Sunday, September 7, 2014

What Should I Collect ?

What should I collect? How do I know what is good?  What is the right price?  All these questions come to art professionals on a regular basis.

The first question cannot be answered by anyone aside from your self.  If the question is asked from an investment point of view no honest art person will answer because they do not know.  I have collected in some areas that have gone down in value, while one has risen dramatically, and  that was photography. Even there I will have to sell at the right time if I wish to profit from it, which is never my goal, though one can be seduced by the concept.

I thought by way of example of what goes through our heads from the professional and collector’s point of view. I will take some concrete examples and explain why we bought the art.  Since it is our most recent collection this will be about Native American Art, though the concepts apply to all areas of art.  We went to a silent auction to benefit the Wheelwright Museum in Santa Fe.  People crowd in and have a half hour to decide what they like and can bid until the director says stop and the top bid written on a sheet “wins”.  The guide to the pricing is usually done on the basis of the valuation given the piece upon donation.  Since these are often from dealers they have the sales price as a guide.

A couple of years ago we took my son-in-law to Indian Market and on my wife’s recommendation he bought a ceramic jar by a Navajo Artist, Alice Cling.  I loved it because of its smooth texture mottled deep brown color and delicate curves.  Still in our family it is my wife who is in charge of ceramics and her interest are in the Hopi pieces.  Now, however, at this silent auction was a Cling jar that I found equally attractive to the one I saw when my son-in-law bought it.  The starting bid was $300 and Buy Now Price (if you paid immediately it would be taken out of the auction and it was yours) was $650.  I soon learned why upon turning the jar over I saw a price tag that said $570.  So the Buy Now price was 10+% more.  I thought, not much to lose if I put down a minimum bid of $300.  Then, of course, I worried, if someone put their number on the next increment, would I put in another bid?  I kept changing my mind on that.  On the other hand there was a Katsina doll I left a minimum bid on and never looked back.  I knew I did not want to compete for it.  I had decided, however, that I would not chase the Cling to the full price.  To my total astonishment no one else bid and I got it for the minimum.  I have examined the piece several times and I can find no defect in the pot.  I guess, that for whatever reason, no one who was interested in Navajo ceramics was there that day.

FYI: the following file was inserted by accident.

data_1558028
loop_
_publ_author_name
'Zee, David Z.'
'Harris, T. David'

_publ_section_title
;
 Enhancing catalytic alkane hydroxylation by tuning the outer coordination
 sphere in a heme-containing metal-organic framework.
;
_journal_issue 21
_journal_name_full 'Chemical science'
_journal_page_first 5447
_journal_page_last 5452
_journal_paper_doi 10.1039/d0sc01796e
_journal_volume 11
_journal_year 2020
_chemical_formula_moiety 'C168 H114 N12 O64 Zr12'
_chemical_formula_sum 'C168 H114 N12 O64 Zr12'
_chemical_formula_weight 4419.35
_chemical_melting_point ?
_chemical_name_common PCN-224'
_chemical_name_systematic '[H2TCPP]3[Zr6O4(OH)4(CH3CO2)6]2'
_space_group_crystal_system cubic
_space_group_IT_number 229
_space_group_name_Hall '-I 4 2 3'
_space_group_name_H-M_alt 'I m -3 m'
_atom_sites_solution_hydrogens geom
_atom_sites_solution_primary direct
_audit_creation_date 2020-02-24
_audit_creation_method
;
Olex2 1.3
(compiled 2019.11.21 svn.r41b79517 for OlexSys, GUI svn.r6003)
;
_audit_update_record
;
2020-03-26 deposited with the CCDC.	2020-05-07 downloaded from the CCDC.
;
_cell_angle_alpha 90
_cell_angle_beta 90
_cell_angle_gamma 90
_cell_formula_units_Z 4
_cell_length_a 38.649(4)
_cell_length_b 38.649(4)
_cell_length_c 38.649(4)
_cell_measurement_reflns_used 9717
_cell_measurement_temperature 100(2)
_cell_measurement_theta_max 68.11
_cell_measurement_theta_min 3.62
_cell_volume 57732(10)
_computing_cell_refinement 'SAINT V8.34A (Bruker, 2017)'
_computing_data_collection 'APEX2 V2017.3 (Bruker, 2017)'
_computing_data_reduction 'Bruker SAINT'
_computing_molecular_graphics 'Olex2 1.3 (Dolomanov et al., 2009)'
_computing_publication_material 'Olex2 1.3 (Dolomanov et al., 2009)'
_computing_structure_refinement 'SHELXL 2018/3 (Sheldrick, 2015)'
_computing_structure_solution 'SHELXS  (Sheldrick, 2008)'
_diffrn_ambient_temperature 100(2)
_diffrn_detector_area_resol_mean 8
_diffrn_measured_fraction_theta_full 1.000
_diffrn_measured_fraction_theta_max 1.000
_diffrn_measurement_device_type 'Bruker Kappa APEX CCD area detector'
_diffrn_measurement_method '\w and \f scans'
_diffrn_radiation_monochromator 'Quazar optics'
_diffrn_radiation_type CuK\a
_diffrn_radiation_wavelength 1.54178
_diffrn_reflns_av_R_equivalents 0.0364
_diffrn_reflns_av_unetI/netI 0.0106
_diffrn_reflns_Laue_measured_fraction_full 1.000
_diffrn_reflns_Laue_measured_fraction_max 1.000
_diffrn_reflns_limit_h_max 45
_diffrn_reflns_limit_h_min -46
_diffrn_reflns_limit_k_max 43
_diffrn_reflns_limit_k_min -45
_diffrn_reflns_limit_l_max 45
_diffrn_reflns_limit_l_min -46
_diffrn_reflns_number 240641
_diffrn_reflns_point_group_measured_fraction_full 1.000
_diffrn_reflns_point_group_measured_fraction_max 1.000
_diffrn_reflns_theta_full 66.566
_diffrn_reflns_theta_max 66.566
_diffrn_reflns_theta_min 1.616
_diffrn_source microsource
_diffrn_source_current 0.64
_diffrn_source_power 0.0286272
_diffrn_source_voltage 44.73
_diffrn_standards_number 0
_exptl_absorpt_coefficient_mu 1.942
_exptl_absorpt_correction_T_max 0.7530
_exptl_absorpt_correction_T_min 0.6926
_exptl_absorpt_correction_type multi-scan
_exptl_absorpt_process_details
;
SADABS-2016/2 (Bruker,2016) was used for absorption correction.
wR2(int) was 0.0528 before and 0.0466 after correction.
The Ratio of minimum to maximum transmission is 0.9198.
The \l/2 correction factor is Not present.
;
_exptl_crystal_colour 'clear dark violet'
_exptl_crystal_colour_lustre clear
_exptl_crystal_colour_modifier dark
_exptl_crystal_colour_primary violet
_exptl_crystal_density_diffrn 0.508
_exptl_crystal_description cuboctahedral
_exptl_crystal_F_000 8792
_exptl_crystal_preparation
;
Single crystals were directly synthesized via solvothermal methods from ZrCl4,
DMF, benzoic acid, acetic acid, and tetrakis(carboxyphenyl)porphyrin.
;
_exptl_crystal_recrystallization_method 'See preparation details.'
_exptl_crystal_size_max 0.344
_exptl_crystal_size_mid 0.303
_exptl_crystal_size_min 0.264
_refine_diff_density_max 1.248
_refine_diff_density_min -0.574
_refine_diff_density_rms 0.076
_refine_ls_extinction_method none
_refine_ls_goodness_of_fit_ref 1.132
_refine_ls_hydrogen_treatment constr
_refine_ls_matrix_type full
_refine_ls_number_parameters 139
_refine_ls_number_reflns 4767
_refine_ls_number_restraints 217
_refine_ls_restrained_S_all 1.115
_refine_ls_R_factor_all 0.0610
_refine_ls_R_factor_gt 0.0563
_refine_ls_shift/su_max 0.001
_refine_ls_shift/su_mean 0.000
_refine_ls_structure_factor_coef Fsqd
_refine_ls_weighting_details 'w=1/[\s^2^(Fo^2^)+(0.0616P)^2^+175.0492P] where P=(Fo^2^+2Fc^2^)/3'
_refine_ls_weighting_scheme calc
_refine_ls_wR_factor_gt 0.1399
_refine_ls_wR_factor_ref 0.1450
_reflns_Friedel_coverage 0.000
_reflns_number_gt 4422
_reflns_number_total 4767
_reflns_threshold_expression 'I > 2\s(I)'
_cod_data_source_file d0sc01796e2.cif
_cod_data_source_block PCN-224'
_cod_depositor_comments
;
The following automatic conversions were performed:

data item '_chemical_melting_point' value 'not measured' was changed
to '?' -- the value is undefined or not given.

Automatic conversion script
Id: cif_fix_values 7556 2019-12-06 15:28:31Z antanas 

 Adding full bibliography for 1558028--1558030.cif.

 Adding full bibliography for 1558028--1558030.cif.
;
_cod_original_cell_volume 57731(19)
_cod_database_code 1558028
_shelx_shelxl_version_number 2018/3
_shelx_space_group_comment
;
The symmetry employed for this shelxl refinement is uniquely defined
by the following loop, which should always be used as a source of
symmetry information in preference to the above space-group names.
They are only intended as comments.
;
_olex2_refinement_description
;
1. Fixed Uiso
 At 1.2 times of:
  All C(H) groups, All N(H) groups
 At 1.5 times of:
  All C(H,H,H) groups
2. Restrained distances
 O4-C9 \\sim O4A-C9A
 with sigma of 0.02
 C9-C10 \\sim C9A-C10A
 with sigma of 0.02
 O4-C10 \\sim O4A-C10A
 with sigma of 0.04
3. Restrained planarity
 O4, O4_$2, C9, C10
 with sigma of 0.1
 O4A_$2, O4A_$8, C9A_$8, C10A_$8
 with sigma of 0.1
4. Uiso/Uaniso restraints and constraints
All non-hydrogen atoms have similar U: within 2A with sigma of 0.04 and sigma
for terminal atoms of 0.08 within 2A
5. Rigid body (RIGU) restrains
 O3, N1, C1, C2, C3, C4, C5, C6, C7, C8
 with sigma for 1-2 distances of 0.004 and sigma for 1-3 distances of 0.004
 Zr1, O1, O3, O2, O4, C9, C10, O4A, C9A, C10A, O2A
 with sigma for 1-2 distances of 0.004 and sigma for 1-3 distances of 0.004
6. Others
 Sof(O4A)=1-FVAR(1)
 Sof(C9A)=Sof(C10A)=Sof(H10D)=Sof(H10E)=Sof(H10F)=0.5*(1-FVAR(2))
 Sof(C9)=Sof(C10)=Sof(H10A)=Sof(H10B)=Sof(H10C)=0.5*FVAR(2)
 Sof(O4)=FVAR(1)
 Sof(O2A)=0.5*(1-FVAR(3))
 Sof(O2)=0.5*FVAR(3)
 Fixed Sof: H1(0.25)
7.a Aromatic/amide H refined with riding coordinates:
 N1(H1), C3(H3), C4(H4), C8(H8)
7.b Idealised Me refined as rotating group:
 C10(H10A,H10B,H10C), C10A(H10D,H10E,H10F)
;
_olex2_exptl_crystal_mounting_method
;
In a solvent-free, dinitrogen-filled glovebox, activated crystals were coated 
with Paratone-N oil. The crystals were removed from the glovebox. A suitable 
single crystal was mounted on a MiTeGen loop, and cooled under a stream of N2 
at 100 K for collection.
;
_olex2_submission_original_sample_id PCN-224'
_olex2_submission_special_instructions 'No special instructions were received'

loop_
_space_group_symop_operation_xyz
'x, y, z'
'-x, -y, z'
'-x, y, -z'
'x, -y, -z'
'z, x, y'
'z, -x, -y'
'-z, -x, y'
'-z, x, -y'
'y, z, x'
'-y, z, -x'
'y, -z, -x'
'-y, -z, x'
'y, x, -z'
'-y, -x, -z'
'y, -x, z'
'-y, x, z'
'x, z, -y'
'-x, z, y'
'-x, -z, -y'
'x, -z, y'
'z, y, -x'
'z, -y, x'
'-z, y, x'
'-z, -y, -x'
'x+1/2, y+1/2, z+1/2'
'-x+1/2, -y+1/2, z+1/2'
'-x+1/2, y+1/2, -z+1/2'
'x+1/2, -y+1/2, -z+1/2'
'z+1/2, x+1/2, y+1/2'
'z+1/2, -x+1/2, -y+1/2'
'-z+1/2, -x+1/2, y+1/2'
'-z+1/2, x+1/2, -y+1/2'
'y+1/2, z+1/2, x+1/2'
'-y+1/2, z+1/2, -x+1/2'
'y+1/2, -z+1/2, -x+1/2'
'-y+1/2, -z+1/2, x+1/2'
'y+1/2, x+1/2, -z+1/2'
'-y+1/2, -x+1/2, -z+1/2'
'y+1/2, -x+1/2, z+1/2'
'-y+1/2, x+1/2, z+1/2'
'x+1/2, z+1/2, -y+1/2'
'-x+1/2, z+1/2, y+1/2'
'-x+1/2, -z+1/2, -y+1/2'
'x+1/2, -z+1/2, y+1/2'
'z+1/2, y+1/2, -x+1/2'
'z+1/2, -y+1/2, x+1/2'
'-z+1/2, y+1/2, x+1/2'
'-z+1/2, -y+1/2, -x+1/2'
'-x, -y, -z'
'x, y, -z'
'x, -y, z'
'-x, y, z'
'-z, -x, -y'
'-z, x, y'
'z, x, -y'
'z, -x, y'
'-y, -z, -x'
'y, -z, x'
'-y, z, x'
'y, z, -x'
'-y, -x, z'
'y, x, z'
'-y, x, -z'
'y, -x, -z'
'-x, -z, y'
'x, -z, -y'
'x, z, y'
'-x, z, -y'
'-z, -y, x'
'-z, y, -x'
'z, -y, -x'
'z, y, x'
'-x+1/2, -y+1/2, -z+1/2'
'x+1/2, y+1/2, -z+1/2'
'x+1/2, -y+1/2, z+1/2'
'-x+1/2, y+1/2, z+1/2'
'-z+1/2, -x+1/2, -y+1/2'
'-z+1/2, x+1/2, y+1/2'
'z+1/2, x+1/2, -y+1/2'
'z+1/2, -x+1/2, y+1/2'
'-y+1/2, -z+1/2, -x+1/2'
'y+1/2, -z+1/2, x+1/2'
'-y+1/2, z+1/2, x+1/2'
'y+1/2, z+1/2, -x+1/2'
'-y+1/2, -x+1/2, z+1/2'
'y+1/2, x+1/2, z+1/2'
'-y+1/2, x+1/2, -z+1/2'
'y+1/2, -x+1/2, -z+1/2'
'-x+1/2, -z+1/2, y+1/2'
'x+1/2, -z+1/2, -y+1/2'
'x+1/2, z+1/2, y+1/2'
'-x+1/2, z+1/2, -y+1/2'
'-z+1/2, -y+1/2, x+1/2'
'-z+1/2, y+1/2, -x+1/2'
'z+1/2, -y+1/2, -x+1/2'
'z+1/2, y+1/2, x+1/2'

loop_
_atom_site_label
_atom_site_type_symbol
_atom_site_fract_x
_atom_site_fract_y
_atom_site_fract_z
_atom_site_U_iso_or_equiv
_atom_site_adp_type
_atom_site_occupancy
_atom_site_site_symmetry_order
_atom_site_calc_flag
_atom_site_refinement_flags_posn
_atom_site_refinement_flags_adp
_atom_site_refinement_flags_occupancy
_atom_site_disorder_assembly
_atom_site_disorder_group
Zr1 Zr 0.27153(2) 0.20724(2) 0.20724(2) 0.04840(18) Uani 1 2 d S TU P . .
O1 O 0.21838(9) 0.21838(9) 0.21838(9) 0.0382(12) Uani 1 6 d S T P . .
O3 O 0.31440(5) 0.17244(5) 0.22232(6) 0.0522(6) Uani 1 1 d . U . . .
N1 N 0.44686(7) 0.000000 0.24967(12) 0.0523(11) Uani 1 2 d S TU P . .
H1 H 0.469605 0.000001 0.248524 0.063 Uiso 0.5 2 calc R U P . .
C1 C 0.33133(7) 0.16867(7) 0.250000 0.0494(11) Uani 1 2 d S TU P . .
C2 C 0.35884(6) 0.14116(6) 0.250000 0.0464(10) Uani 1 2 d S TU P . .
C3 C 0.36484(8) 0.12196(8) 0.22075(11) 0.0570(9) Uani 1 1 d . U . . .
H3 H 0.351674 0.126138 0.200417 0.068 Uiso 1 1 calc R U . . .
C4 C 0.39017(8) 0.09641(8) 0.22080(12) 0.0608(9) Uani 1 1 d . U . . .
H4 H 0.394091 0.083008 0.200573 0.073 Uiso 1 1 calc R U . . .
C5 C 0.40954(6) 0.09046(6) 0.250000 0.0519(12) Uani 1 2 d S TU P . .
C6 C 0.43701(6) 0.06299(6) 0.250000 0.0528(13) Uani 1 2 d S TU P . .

That was the end of my bargain hunting for this season.  At one of the fairs we went to this summer a dealer who we had bought from in the past, Philip Garaway from California.  He had a Katsina doll with a surprise underneath its breechcloth.  Traditionally at Hopi these dolls are given to little girls to teach about the tribe’s religion and familiarize them with the hundreds of different Katsinim.  Though several tribes have made dolls the Hopi are probably best known for theirs, partly because they have made them for trade as well.  This has allowed, though not with universal approval, the doll makers some latitude, in that not all the dolls are representative of the Katsinim.   There was a tendency starting around mid 20th century to make the traditionally stylized dolls more anatomically correct action figures to appeal to the Anglo market.  As you can imagine, though this concept reached a high in the 1970’s and 80’s few were carved with such details and they were not widely distributed since there would be a limited market.  I remember that we saw one being carved on the reservation in the 90’s with a big fuss being made about showing it to us.  Like Philip Garaway’s doll, it was a Kokopelli, the fertility Katsina.  What added to the seduction for me was that Garaway had bought it back from a vice-president of Hearst publishing whom he had sold it to years before.  You may be surprised to hear that it was my wife who picked it out but then she looks for the unusual object not necessarily the sensual one.  No reason we can’t each have a different reason to acquire an object.

One of the most gratifying things one can do is upgrade.  There are different kinds of opportunities but availability is obviously the most important.  Sometimes, it is also what you can afford at the time.  Teri Greeves, as I have said in various places before, is a superb bead worker and my wife bought a simple bracelet from her at Indian Market years ago.  It was a modest bracelet for a modest sum and one could see a number of others around town.  We have followed Teri’s work, seen life size beading on canvas with images of people without faces making them even more powerful, and seen her bracelets become more and more elaborate.  So here at Indian Market, as I mentioned last week, was an opportunity to spend many times as much as on the first bracelet but get not just a much larger bracelet but a tour de force, a real work of art.  It is made with seed pearls and 24 karat gold beads imported from the Czech Republic where Teri believes that the best beads are made, definitely an upgrade!

Over more than two decades of collecting we have sought to build a good representation of every aspect of Hopi art, so today our acquisitions in this area are more selective.  We are now starting to branch out to acquire outstanding works from Native artists of other tribes.

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